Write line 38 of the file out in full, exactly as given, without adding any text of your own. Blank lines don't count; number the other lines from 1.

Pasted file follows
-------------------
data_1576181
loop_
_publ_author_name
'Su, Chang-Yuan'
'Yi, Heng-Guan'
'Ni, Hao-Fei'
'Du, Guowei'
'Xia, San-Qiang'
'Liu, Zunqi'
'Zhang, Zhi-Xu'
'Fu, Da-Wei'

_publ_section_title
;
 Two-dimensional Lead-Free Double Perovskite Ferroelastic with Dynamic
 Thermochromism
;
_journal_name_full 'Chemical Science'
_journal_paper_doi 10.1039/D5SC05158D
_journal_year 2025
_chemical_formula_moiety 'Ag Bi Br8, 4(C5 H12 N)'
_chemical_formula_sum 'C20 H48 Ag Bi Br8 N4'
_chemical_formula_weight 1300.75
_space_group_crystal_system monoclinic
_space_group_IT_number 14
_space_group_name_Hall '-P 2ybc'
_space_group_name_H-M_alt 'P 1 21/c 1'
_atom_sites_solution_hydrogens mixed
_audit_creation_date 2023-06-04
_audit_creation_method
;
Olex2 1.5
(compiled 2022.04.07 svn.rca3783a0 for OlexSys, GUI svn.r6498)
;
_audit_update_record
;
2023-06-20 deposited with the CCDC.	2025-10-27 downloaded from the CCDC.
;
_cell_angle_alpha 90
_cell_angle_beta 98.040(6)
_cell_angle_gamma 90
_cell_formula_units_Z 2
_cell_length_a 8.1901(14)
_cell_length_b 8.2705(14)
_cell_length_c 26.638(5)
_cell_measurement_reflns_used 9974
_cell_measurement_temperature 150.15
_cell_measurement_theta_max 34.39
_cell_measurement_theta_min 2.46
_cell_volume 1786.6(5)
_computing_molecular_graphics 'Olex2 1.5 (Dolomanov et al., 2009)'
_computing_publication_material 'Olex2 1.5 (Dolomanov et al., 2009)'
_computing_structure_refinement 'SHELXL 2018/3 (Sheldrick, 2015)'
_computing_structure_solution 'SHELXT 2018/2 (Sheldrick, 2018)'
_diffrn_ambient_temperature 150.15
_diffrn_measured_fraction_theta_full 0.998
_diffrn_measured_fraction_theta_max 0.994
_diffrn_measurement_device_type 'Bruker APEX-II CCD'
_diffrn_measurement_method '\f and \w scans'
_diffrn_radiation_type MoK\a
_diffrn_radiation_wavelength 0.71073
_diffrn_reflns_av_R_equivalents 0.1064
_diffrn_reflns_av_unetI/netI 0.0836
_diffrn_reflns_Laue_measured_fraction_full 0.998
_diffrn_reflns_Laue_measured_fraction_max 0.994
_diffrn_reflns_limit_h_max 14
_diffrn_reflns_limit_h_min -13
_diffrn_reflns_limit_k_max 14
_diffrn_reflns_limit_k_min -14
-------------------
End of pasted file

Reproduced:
_cell_angle_alpha 90